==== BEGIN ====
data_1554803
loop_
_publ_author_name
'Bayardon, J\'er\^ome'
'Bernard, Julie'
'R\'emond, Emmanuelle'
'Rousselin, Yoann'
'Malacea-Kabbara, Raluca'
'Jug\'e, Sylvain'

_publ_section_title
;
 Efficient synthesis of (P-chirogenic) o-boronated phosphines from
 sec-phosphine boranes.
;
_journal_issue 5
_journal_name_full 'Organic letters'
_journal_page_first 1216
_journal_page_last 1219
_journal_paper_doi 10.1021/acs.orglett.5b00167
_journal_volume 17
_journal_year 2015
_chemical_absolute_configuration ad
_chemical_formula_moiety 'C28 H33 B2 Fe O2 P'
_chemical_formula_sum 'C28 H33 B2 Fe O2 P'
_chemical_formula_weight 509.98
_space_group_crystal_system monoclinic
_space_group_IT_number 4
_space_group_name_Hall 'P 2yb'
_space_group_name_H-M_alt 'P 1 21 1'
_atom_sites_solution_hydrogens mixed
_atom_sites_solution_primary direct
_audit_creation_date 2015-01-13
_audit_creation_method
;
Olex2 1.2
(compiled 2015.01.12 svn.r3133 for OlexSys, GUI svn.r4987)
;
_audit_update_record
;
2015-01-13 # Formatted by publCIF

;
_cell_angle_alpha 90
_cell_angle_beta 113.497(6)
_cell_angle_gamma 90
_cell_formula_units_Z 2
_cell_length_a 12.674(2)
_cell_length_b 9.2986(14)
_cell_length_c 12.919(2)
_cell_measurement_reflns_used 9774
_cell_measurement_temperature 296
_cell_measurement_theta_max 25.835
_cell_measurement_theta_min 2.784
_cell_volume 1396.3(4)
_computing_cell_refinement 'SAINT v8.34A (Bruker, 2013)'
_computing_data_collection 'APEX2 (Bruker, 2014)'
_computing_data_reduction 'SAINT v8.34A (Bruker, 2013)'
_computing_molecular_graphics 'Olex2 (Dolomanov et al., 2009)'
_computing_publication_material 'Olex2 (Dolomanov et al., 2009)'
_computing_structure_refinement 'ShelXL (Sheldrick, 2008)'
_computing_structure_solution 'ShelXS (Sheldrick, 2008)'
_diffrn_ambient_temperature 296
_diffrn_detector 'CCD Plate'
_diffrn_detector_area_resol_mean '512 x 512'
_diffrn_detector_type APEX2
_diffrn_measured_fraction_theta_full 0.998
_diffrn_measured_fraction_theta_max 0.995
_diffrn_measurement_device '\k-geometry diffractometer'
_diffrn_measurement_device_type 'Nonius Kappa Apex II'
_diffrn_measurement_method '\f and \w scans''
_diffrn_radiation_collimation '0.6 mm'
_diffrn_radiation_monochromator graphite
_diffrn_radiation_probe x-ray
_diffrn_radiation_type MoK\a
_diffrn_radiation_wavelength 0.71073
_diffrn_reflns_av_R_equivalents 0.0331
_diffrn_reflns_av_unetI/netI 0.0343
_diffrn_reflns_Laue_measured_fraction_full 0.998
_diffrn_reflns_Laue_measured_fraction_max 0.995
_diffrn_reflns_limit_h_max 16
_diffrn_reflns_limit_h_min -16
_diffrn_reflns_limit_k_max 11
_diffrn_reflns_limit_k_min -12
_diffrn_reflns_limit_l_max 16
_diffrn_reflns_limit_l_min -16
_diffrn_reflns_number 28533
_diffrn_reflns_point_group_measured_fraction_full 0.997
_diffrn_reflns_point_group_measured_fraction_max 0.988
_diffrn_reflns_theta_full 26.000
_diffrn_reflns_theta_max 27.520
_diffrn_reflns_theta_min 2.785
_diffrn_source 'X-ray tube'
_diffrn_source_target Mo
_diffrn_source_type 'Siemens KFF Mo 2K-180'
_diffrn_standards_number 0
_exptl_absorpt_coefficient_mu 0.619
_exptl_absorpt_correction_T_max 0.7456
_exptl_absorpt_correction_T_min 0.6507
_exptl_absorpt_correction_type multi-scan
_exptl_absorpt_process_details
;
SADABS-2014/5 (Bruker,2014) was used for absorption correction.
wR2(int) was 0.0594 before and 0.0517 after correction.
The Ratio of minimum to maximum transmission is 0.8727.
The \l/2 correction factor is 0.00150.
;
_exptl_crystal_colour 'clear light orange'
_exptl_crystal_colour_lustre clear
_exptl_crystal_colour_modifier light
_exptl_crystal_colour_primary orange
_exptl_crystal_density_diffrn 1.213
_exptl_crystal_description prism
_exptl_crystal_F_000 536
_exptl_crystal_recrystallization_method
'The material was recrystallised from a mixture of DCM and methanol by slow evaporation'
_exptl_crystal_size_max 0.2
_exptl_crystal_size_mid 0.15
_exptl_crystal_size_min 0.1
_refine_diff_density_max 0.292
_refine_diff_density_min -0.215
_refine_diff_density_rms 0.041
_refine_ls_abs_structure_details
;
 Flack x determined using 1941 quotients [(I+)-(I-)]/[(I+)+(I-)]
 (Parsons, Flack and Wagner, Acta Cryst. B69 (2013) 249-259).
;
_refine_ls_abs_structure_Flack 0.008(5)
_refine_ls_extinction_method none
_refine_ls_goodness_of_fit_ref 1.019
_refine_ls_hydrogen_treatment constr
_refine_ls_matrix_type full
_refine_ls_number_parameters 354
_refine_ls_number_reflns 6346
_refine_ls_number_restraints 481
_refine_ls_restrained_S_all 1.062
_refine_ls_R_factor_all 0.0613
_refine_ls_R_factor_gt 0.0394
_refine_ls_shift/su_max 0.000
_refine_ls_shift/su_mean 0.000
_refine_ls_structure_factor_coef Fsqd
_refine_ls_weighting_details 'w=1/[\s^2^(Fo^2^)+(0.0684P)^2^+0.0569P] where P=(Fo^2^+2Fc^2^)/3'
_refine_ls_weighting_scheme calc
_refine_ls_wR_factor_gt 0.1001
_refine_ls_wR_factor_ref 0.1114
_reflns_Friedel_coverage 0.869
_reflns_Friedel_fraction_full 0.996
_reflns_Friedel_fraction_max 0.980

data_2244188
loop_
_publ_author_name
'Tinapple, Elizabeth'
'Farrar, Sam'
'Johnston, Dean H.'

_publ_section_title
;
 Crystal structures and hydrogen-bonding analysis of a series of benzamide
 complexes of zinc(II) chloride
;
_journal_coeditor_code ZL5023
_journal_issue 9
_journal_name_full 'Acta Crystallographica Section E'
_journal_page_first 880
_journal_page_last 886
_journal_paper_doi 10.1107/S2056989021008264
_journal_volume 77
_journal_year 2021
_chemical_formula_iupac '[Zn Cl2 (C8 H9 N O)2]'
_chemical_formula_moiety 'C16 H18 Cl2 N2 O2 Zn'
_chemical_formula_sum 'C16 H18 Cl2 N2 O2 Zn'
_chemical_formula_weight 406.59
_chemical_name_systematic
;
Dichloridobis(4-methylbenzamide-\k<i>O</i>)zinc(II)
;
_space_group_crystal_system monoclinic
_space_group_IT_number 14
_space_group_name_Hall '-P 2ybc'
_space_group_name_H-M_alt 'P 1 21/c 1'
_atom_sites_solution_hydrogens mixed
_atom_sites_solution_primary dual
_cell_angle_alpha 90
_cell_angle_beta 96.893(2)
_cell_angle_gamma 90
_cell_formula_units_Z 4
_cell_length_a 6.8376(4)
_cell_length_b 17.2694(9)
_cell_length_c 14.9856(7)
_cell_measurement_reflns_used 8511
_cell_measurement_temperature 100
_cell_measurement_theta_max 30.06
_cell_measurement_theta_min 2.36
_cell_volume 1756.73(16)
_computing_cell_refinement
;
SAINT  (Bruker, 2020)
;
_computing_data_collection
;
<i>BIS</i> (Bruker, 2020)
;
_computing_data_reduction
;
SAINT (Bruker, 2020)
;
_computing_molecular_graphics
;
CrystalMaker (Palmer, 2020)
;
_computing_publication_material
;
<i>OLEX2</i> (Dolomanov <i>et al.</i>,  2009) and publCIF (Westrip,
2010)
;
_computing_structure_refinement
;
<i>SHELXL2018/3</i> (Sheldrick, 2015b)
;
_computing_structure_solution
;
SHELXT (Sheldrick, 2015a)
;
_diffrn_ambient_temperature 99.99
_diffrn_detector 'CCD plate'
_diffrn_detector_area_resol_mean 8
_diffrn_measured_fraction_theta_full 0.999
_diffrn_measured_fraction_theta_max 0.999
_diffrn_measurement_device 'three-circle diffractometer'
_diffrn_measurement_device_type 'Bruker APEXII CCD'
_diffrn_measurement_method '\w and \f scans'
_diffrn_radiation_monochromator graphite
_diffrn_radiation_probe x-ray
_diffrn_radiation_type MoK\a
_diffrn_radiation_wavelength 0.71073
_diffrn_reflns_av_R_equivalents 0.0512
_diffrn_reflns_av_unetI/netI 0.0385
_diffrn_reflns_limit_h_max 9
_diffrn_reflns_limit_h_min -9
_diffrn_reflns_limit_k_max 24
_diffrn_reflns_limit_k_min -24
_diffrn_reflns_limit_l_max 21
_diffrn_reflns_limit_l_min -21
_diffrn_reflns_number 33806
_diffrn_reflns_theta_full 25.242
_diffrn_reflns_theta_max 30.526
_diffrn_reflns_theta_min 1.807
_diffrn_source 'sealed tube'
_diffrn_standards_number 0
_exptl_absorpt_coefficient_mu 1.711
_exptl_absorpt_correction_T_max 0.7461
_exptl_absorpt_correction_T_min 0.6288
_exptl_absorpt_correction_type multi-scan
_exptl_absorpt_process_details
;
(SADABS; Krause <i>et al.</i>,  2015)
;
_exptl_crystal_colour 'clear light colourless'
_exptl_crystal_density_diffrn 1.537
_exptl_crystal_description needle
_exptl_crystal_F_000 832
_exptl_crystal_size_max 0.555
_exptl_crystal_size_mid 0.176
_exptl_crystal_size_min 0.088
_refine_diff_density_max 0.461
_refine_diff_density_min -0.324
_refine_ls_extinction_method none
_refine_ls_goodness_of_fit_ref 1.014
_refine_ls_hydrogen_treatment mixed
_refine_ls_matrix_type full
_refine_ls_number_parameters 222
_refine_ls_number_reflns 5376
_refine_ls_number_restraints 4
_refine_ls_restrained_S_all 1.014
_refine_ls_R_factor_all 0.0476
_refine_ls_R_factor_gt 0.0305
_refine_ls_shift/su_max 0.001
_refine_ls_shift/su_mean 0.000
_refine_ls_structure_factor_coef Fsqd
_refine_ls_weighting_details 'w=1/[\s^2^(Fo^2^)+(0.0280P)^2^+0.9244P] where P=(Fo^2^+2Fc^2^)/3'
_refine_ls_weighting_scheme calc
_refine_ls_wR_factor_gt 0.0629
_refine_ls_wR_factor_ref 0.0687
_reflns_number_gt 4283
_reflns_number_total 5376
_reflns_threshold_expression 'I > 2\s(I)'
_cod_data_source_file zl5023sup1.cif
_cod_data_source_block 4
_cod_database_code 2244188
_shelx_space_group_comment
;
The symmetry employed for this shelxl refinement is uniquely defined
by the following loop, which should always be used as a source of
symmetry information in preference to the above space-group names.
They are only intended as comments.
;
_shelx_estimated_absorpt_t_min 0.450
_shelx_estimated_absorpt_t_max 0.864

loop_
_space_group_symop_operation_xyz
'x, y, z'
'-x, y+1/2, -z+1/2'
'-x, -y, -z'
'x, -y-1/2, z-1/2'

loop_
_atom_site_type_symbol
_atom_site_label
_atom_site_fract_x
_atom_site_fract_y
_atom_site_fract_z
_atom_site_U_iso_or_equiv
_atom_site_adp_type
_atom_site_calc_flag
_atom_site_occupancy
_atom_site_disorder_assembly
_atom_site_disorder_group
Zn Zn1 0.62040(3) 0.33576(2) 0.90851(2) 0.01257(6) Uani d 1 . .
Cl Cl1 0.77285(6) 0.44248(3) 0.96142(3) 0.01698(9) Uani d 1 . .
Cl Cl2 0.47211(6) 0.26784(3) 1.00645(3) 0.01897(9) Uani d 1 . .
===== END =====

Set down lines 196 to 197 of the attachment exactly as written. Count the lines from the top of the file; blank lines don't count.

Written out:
_computing_data_collection
;